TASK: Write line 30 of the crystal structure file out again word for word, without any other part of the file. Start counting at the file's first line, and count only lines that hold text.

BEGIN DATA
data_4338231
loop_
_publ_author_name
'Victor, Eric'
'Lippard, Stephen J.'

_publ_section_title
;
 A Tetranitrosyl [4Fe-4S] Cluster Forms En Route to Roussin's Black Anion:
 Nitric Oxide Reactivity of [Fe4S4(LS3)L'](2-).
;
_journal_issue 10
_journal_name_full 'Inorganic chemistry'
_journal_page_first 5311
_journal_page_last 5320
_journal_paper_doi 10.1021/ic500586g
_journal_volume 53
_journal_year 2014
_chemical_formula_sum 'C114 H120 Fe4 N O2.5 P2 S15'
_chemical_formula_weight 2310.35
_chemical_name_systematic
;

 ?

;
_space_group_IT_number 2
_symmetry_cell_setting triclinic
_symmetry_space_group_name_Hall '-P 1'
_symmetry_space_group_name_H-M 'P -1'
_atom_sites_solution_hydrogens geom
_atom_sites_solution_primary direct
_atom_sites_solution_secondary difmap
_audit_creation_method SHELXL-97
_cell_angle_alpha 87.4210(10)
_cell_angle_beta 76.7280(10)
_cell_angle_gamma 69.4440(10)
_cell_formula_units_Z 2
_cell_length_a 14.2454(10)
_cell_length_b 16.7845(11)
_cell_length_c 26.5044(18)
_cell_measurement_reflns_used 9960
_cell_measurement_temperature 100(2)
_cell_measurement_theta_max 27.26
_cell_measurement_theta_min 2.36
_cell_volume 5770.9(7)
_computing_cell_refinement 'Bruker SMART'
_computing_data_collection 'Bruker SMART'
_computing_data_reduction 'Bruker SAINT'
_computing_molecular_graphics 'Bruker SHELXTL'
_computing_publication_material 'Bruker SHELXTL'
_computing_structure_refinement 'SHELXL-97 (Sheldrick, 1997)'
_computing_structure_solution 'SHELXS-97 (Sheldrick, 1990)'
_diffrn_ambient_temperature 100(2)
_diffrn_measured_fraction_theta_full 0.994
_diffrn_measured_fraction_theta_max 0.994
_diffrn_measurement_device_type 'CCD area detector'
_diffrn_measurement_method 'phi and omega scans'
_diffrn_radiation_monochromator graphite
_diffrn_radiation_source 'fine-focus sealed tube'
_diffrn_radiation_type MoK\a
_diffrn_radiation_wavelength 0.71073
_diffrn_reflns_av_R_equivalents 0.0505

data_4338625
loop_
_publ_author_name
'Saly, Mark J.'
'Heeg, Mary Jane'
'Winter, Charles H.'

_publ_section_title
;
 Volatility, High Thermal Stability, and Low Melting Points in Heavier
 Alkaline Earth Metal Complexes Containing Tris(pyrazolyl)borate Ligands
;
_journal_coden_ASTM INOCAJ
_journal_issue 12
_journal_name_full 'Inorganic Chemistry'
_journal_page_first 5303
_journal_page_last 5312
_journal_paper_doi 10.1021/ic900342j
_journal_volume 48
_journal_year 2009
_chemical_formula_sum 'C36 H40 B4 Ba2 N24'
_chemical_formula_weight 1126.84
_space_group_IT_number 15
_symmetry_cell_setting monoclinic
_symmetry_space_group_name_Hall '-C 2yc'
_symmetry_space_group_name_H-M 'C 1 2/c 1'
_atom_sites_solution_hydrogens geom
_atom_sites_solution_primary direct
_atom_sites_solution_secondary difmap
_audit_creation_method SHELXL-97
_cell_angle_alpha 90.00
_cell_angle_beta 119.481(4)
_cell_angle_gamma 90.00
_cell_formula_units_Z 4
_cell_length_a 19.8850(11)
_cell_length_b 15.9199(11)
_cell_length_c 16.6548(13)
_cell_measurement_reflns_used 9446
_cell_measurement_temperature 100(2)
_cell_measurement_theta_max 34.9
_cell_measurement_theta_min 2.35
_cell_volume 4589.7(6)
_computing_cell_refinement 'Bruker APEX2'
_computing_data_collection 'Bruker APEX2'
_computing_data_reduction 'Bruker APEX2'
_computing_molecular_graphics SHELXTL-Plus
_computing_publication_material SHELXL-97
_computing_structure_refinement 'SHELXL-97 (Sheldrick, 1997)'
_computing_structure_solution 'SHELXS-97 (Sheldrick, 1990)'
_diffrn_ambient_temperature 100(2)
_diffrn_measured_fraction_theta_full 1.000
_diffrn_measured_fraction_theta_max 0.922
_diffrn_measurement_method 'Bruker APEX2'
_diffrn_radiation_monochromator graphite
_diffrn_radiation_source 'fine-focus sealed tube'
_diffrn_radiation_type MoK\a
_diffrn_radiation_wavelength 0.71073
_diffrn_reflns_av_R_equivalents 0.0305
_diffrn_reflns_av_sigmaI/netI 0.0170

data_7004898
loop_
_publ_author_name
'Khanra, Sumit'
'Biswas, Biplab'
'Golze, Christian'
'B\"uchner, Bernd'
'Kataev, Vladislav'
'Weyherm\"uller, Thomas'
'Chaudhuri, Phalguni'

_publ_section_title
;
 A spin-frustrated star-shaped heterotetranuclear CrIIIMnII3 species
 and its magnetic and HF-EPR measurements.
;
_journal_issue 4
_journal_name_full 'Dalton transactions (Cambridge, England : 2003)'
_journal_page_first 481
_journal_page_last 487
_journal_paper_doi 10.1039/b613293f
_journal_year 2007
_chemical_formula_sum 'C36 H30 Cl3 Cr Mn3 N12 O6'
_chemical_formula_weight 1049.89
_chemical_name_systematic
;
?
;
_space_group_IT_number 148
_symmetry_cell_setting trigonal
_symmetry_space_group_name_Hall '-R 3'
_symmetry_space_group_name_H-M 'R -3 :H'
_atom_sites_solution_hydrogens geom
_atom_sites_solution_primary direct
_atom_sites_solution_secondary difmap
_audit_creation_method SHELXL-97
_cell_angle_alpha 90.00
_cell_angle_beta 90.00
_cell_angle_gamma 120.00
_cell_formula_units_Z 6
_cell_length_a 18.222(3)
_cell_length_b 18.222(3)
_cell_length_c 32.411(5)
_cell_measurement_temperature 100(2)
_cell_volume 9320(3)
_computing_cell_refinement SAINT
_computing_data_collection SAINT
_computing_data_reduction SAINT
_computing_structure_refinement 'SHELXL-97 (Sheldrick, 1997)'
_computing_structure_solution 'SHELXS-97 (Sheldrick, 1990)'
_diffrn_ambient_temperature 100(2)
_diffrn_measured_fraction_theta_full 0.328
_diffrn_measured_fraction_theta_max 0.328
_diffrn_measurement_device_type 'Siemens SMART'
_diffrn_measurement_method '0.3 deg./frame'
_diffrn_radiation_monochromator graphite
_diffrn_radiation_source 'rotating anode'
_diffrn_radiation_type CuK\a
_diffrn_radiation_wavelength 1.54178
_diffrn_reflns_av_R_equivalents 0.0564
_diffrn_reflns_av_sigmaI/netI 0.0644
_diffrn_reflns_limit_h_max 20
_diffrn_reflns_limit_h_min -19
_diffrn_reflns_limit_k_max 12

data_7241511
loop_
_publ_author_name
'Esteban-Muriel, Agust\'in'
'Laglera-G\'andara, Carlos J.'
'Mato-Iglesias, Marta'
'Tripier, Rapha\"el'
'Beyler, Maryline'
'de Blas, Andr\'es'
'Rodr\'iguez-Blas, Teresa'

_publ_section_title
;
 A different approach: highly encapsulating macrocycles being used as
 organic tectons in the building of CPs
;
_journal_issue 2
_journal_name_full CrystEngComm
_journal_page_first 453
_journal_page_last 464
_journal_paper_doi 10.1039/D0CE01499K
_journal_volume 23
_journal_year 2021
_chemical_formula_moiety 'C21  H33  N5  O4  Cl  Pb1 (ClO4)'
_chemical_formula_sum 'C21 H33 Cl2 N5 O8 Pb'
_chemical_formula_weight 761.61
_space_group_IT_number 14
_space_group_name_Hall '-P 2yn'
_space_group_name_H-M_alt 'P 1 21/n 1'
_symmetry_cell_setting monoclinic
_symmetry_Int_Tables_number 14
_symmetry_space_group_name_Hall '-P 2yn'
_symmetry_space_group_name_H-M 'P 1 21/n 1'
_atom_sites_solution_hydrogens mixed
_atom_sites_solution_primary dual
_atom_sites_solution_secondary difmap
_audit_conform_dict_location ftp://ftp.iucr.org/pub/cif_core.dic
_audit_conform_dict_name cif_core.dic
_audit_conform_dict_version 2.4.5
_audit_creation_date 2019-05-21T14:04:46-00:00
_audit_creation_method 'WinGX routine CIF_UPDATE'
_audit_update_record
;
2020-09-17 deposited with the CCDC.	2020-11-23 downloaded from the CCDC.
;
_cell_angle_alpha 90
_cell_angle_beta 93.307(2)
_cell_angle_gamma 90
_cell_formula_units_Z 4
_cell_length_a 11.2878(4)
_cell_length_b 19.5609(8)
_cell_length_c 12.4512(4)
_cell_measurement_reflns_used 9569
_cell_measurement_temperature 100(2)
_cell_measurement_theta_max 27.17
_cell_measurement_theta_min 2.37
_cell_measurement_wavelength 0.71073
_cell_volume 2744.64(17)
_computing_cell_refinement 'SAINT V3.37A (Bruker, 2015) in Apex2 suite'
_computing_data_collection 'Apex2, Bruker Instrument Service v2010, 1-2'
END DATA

_atom_sites_solution_secondary difmap